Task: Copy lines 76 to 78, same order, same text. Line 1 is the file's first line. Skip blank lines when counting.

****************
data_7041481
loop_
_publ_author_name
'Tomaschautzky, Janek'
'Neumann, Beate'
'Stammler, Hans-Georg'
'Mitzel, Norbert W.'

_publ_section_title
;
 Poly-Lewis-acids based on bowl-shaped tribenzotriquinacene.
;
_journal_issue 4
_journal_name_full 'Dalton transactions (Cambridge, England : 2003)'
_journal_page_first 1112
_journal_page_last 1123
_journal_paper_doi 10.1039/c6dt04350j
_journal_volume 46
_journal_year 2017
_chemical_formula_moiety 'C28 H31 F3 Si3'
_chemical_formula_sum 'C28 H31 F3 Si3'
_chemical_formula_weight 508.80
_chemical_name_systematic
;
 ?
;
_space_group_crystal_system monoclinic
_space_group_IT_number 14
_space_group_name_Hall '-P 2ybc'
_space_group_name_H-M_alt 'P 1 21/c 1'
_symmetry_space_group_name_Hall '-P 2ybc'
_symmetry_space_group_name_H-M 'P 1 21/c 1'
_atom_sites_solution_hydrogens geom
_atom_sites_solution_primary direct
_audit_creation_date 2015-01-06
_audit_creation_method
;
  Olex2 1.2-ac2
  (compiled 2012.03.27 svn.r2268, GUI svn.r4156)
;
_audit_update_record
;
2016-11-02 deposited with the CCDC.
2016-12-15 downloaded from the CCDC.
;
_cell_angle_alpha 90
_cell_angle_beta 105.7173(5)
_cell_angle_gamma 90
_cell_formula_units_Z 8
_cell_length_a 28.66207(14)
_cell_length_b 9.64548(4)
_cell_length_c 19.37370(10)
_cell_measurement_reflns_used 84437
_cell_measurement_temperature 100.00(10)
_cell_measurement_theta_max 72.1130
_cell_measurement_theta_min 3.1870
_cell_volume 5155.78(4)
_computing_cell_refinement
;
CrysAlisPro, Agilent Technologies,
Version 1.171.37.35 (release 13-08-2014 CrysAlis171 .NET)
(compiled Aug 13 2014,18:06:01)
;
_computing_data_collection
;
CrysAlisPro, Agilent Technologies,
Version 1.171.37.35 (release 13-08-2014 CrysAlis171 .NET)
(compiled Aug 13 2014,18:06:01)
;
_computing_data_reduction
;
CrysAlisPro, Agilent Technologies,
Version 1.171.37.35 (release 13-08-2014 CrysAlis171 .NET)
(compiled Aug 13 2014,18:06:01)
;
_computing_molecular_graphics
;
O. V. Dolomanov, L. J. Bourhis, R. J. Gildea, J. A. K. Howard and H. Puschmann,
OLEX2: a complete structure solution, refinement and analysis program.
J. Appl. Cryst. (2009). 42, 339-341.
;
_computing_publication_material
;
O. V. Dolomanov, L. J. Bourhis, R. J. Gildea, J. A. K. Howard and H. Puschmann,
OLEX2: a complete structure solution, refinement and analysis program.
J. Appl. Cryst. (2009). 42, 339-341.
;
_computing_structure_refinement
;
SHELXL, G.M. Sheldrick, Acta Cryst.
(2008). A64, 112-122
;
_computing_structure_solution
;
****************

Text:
;
O. V. Dolomanov, L. J. Bourhis, R. J. Gildea, J. A. K. Howard and H. Puschmann,
OLEX2: a complete structure solution, refinement and analysis program.